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Here’s some Rocky Balboa-ish 1950s boxing romance for you – Love Diary #37

November 3, 2012

Before anything else, a couple things have to be said about the cover. One, it seems like everything about the poses of the two featured players is positioned to draw our eyes to the chestular and groinular regions. Two, it looks like a boxing ring has been set up on the U.S.S. Enterprise’s transporter pad. And now that that’s out of the way…

I don’t often delve into the romance genre here on the blog, preferring to leave that field to specialists like our fine colleague over at Sequential Crush. Why? It’s not that the books have cooties, or are chock-full of mushy girly stuff. It’s just that the stories — whether they’re about girls from the wrong side of the tracks, nurses falling in love, teenagers going through puppy-love heartache, what have you — are all cut from the same cloth. It seems like the same ground is plowed again and again and again. You can say the same thing about the superhero books that are the normal fare around here, but hey, what can I say, I’m more in tune with that. (Let’s not talk about when romance crosses over into superheros. Please no.)

But hey, this 1953 comic has boxing, which involves men hitting other men in the face. WORTH A LOOK.

We’ll only deal with the cover story here, which means we’re not going to take a look at the other stories inside the book (the “Secret Shame” is alcoholism, btw) that feature early art from the great John Buscema. As consolation, the feature is illustrated by Mort Leav, the creator of the classic Heap character. And his art is pretty nice. So there.

Our main character and narrator in “Fighting Heart” is Sheila, whose boyfriend, Davey Brock, is a journeyman prizefighter. She’s utterly devoted to him, but after a big victory, she soon discovers that a successful boxer’s lady friend is the first thing to get squeezed out of the posse, and has to content herself with watching him devour a post-fight steak:

Davey goes under the management of (the, let’s be honest, sleazy-looking) Al Martine, and subsequently starts a big winning streak. Flush with success, he gets a little too frisky after one fight that leaves him looking like a Champion-tenderized Ben Grimm:

Is that behavior that qualifies one as a “masher”? Were they still using that term in the 1950s, or was that more of a turn of the century thing?

Sheila and Davey’s relationship becomes more and more strained as Davey comes gets closer and closer to a championship bout. At a dinner party, while Davey has a Martine-picked strumpet draped all over him, Sheila strikes up the acquaintance of Hank Strong (great name), a sportswriter. He has some disturbing insights for her — and Davey:

I mean, he’s blowing smoke rings. It has to be true.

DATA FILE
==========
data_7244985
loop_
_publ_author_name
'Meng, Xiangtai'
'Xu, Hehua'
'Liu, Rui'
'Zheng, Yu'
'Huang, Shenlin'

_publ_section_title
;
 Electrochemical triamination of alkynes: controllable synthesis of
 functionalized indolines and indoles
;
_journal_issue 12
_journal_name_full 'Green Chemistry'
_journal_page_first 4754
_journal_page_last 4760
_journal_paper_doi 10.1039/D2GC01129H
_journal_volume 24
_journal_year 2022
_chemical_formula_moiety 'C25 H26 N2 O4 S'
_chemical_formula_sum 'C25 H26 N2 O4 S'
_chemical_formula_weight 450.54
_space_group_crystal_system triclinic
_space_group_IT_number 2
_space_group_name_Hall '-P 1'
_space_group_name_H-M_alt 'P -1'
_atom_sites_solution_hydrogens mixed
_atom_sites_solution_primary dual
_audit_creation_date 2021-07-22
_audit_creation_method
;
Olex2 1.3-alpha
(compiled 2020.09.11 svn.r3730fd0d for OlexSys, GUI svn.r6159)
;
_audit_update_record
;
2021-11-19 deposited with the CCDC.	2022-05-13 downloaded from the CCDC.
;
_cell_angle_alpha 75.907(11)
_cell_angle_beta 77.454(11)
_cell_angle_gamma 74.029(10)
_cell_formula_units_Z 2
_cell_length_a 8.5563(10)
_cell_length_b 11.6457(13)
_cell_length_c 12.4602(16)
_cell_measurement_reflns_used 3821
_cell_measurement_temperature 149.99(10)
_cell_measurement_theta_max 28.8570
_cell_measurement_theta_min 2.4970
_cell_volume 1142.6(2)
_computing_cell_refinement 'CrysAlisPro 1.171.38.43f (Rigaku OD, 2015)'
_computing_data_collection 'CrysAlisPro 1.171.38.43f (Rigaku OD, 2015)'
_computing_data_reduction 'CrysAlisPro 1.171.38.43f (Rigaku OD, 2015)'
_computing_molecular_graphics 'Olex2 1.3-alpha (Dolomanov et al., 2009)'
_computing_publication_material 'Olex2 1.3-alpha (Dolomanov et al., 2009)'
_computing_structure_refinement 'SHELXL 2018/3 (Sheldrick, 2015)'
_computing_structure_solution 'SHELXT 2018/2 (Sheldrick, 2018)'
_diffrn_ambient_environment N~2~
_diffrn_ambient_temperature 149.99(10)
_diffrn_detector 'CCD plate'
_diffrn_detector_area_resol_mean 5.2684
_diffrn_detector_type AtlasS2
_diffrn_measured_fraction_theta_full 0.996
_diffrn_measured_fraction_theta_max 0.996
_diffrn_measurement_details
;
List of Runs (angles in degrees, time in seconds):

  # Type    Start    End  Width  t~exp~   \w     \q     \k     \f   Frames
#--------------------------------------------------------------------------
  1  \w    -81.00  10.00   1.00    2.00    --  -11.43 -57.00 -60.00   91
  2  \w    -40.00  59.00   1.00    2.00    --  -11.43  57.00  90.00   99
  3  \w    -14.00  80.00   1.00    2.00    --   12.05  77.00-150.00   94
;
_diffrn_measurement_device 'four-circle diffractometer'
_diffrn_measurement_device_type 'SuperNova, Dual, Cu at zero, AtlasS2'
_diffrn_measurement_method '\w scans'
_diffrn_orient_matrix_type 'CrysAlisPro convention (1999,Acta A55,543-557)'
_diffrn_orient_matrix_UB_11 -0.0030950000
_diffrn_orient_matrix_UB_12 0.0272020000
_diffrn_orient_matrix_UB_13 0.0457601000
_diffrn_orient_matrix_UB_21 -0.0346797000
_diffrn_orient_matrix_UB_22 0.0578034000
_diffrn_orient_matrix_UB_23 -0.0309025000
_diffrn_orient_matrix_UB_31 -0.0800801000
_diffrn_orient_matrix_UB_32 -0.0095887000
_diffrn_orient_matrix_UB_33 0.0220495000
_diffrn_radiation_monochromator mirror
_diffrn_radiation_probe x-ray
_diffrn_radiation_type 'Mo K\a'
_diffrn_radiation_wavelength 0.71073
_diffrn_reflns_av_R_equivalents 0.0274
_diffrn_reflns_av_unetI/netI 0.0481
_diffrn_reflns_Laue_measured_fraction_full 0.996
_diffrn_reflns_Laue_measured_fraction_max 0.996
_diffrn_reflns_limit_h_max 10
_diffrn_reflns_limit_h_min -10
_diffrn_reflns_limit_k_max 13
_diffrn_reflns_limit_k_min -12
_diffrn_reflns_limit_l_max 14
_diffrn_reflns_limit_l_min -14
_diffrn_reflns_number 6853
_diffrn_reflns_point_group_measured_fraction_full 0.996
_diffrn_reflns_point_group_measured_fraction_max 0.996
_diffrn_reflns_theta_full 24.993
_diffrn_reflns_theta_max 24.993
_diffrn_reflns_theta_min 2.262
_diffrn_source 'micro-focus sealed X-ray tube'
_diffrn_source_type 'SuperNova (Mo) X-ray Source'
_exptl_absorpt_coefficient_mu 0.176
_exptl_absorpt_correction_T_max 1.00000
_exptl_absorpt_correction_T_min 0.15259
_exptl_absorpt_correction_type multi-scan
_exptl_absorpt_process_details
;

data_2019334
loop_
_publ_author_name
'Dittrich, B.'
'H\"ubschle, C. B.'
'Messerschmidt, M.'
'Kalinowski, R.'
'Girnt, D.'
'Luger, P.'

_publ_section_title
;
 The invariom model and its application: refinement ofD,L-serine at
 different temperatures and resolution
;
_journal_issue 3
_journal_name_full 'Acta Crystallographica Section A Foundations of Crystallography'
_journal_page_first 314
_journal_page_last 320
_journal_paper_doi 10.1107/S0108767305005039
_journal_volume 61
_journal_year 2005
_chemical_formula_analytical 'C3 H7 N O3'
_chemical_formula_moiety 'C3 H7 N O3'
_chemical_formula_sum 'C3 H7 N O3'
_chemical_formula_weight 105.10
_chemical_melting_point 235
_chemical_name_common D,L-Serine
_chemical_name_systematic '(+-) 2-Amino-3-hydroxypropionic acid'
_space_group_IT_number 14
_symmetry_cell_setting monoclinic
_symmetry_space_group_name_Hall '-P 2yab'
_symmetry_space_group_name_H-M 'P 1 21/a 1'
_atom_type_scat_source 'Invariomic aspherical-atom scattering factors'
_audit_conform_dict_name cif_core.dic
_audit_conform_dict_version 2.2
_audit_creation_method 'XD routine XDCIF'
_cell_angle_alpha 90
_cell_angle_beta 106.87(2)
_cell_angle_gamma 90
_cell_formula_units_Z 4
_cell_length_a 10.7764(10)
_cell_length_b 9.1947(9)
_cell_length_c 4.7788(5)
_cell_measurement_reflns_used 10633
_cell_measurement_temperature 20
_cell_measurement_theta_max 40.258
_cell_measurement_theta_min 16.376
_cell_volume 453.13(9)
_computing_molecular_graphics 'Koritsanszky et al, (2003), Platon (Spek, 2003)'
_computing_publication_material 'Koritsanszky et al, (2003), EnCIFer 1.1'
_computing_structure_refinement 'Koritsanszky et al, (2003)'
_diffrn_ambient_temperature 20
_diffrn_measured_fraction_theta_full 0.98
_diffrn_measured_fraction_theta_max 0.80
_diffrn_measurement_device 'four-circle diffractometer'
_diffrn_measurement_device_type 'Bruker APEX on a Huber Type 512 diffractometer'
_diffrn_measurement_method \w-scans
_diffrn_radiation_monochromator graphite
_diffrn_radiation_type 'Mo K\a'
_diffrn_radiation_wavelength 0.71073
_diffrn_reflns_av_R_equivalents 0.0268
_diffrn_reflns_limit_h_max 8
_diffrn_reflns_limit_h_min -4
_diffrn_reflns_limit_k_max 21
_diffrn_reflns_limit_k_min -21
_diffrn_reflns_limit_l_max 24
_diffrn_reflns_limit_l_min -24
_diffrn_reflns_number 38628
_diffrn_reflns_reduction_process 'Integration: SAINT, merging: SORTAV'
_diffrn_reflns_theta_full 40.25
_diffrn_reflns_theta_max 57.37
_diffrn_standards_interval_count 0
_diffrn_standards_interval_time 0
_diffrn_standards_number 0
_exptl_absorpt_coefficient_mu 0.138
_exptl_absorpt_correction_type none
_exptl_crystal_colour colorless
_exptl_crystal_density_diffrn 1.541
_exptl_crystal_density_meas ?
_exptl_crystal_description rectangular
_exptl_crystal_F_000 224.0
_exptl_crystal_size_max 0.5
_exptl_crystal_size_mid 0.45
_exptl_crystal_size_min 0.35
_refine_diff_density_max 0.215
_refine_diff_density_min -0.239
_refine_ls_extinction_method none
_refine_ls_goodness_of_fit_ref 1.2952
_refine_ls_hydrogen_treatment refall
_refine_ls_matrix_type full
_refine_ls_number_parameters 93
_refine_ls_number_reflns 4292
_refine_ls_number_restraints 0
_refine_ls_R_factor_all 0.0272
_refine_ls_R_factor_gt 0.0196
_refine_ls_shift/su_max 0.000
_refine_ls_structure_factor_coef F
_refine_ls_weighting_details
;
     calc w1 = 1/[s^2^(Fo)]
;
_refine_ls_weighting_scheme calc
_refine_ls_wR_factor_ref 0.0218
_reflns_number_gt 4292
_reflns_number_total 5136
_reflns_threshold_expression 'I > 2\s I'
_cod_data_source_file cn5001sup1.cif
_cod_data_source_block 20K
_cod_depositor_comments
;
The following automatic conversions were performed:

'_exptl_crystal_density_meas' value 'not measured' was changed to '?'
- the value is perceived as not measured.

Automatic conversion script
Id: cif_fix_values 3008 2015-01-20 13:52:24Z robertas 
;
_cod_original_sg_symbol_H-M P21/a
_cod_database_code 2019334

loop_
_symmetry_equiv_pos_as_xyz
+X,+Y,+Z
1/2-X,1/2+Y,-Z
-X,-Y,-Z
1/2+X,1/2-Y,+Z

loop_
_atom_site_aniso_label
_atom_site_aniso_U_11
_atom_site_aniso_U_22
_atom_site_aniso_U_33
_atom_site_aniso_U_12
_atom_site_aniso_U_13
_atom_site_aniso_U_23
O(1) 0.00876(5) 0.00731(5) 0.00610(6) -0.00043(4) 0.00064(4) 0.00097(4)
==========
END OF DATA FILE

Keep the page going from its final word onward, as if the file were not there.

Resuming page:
What happens when Sheila tells Davey this? He brushes it off as he continues to get fresh (and crude):

That slap signals the end of their relationship. And who moves in to pick up the pieces? HANK STRONG, BABY. He and Sheila start dating in a whiplash-inducing rebound and are engaged in no time, but is Sheila really over Davey? It’s put to a test when they gather around the newfangled “flickering” television to watch Davey in his big championship fight:

The willing cuckold, ladies and gentlemen. It’s so rare to see one in the wild. (The cuckold cuckolded by the original cuckold. BREAK OUT THE FLOW CHART.)

Poor Davey. Martine had been feeding him a steady diet of bums to puff him up for the bout against the champ (also managed by Martine), who would in turn feast on him. Maybe Don King read this as a kid and found inspiration in it. Sheila runs to Davey’s side, and they make punch-drunk amends and walk off into the sunset — or night, whatever:

Fin.

If it wasn’t for the boxing, there’d be nothing in this story to separate it from the rest of the romance pack. The “caught between two lovers” angle has been strip-mined bare over the years — though people return to it constantly — and the same goes for the contrast between the physical paramour and the intellectual. The one thing that might give a reader pause here is the willingness of Strong to let his girl go. This noble relinquishment of love is something else that crops up all the time (most memorably in the Mr. Garrison/Mr. Hat/Mr. Stick “Do you love him? Then run to him.” South Park triangle), and it never ever sounds like something that happens in reality. At least not so cleanly. It seems that there’d be a lot more gnashing of teeth involved — and maybe a few punches thrown.

Story concerns aside, there’s a great deal to admire in Leav’s art here. I’m especially fond of the second to last panel in the “masher” scan, which has Davey cackling, hands on hips, like a super-villain. A little like an evil Captain Marvel, come to think of it. Worth the price of admission.

There you go. Love in the world of cut-men and spit buckets.

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